One coulomb is equivalent to the charge transported by a constant current of one ampere in one second and it is roughly equivalent to the charge of around 6.24 trillion electrons or protons. In everyday situations, you’re more likely to encounter smaller units like microcoulombs (μC) or milliCoulombs (mC), which are one-millionth and one-thousandth of a coulomb, respectively. It is important to note that electric charge is a scalar quantity, meaning it possesses magnitude but not direction. 

How to Measure Electric Charge? 

Measuring electric charge is typically done using specialized instruments called “charge meters” or “electrometers.” These devices work by detecting the electric force between charged objects and converting it into a numerical value representing the amount of charge present. 

Mathematically it is represented as,


One common way to measure charge is by using a gold-leaf electroscope. This device uses thin gold leaves that repel each other when charged, and their separation can be used to estimate the amount of charge present. Modern electrometers use electronic components to measure charge more precisely. 

Properties of Electric Charge

The properties of electric charge are described below,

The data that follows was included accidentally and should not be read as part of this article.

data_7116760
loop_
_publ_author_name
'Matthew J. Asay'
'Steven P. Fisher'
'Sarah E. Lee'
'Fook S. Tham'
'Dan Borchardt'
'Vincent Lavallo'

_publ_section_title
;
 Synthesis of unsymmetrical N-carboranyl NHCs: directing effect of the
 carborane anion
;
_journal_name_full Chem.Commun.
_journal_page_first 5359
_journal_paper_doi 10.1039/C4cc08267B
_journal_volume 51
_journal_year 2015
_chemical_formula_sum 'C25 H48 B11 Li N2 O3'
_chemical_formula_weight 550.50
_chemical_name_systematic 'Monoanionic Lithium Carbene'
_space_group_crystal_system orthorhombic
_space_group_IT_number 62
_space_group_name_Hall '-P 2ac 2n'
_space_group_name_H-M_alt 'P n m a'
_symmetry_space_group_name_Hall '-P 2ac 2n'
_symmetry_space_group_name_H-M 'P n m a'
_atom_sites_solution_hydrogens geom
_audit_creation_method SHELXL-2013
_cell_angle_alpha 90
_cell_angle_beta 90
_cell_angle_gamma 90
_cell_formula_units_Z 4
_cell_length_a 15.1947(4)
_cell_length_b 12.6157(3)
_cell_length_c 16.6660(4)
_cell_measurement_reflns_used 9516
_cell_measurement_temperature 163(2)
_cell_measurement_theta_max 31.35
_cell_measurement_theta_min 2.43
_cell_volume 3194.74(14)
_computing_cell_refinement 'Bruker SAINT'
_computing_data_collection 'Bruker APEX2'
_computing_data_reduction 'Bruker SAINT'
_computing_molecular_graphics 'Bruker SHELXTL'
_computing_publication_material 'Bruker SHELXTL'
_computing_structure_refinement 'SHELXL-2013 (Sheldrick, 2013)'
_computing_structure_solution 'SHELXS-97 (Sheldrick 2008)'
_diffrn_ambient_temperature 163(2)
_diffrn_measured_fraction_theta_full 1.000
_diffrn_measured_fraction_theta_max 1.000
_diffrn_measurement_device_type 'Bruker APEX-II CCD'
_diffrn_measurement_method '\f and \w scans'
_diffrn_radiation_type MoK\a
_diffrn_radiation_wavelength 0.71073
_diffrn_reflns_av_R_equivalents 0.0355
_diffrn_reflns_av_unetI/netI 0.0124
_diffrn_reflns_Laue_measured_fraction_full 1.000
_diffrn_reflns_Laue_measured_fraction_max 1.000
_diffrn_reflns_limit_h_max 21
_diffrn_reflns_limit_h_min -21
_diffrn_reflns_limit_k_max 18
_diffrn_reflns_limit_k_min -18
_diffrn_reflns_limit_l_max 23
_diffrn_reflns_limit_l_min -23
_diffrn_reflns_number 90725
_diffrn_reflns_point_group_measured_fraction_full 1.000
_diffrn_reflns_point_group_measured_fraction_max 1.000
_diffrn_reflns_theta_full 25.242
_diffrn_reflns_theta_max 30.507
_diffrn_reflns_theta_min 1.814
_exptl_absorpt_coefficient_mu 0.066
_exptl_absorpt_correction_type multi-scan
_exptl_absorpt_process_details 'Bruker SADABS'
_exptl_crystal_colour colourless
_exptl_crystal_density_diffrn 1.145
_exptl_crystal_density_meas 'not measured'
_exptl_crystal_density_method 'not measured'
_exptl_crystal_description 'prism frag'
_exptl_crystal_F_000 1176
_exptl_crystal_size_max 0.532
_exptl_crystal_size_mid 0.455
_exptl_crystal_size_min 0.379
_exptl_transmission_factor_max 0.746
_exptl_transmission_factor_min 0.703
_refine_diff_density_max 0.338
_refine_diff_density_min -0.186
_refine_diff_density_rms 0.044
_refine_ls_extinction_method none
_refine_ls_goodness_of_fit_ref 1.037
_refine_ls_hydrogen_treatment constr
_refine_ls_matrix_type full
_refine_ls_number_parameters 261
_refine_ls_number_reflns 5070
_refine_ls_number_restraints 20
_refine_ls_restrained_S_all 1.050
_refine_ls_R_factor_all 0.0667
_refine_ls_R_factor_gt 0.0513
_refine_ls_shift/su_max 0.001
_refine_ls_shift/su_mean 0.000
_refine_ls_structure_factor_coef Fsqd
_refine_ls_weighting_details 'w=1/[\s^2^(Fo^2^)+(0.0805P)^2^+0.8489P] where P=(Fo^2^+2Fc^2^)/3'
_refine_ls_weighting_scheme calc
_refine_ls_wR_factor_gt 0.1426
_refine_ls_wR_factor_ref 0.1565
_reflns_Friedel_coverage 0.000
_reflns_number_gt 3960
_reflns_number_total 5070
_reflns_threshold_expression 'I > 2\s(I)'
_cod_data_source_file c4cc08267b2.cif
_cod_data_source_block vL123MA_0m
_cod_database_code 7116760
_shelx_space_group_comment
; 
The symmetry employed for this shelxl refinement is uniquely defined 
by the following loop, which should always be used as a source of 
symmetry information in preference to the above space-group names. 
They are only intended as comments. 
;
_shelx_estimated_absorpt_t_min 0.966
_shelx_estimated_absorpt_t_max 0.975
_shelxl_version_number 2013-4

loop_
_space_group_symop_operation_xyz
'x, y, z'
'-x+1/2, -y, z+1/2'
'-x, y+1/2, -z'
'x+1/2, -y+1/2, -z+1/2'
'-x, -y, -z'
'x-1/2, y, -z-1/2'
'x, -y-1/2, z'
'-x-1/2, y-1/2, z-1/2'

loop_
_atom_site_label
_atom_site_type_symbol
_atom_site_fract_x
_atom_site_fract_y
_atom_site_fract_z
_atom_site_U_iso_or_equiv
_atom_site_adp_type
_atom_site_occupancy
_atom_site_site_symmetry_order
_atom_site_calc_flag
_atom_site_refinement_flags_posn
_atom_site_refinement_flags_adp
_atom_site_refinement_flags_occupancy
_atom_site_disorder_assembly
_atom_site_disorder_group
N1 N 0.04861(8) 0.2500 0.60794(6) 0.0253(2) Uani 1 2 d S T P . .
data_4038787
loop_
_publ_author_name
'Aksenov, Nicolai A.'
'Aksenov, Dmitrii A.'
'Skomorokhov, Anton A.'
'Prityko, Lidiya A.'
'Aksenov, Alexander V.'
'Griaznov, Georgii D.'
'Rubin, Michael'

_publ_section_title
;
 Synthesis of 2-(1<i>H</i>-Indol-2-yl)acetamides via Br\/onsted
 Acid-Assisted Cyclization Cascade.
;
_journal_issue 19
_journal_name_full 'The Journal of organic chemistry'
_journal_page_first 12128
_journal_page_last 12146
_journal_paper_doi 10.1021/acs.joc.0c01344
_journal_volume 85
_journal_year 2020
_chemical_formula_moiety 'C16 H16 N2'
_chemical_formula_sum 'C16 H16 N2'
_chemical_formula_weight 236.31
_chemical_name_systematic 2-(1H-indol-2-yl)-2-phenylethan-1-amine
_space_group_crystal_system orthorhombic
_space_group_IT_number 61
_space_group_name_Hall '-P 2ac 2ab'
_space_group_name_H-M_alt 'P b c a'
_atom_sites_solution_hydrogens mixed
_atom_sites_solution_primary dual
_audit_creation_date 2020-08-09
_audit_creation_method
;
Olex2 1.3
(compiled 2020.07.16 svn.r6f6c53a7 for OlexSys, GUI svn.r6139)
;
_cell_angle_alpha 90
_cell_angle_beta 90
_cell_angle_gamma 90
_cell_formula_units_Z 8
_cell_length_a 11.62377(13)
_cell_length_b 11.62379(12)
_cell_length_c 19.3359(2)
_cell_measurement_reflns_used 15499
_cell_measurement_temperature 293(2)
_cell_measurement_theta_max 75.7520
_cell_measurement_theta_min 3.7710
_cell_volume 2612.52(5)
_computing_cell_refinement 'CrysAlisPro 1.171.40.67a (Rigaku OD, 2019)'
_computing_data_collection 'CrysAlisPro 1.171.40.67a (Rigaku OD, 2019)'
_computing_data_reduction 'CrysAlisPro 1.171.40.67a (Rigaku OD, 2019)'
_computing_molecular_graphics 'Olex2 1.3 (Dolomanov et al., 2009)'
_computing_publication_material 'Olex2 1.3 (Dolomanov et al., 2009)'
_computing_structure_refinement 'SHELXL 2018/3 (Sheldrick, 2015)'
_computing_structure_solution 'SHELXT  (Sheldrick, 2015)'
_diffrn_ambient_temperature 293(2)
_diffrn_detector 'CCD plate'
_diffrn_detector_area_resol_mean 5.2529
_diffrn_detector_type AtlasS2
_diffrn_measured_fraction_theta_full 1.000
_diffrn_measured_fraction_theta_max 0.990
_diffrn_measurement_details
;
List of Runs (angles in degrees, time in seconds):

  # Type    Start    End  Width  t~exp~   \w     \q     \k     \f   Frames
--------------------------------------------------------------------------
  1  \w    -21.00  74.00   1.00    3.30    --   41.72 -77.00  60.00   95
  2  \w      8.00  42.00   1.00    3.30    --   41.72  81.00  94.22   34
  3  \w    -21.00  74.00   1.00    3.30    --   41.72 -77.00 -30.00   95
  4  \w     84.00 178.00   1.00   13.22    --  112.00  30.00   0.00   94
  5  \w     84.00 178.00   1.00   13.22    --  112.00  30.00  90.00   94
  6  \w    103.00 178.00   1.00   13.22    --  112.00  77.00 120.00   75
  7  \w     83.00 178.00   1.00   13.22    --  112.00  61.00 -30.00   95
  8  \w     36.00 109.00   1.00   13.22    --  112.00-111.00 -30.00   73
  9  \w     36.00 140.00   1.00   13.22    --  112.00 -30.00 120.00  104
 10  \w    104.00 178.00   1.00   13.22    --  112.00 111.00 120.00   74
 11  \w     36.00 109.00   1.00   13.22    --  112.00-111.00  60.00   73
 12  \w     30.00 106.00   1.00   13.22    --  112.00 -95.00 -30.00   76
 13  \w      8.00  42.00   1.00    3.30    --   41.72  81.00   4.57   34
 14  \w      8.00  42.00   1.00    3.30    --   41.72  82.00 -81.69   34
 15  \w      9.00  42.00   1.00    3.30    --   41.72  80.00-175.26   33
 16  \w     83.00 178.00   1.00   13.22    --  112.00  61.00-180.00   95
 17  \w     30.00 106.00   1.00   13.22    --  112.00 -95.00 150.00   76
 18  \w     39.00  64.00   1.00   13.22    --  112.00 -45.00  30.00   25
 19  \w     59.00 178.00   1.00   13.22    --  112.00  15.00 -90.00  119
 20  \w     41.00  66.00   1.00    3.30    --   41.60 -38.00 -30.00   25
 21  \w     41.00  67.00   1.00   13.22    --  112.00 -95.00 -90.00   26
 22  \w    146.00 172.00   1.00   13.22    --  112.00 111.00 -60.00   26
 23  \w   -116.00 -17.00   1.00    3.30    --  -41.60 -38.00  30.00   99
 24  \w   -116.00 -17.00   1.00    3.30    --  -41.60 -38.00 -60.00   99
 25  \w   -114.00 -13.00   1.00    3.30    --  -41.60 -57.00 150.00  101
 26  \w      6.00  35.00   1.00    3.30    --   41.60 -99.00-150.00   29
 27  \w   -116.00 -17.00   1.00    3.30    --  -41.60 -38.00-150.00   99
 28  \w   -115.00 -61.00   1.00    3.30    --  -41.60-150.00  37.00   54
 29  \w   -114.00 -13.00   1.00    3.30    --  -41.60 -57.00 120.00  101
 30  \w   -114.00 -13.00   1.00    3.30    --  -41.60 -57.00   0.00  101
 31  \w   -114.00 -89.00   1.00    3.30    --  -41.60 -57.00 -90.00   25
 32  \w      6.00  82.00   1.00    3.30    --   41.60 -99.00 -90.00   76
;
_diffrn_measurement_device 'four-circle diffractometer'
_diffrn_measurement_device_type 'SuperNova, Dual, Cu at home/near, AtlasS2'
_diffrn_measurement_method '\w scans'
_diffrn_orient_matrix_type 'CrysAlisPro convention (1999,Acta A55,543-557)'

Conservation of Charge 

The principle of conservation of charge states that the total electric charge in a closed system remains constant over time. In simpler terms, charge cannot be created or destroyed; it can only be transferred from one object to another. This property is essential for understanding various phenomena in electricity and magnetism. 

For example, when you rub a balloon against your hair, the balloon gains a negative charge due to the transfer of electrons from your hair. However, the total charge in the system remains the same—electrons are merely redistributed. This law of conservation of charge helps explain why electric circuits work and why the charge on Earth remains constant despite various electrostatic interactions. 

Additivity of Charge 

The additivity of charge means that the total electric charge on an object is the algebraic sum of the individual charges of its constituent particles. In other words, when you have multiple charged objects in proximity, you can simply add up their charges to find the total charge. 

For instance, if you have two objects, one with a charge of +2 microcoulombs (μC) and another with a charge of -3 μC, their combined charge is -1 μC. This property allows us to analyze complex systems by considering the charges on individual components and then adding or subtracting them to determine the net charge.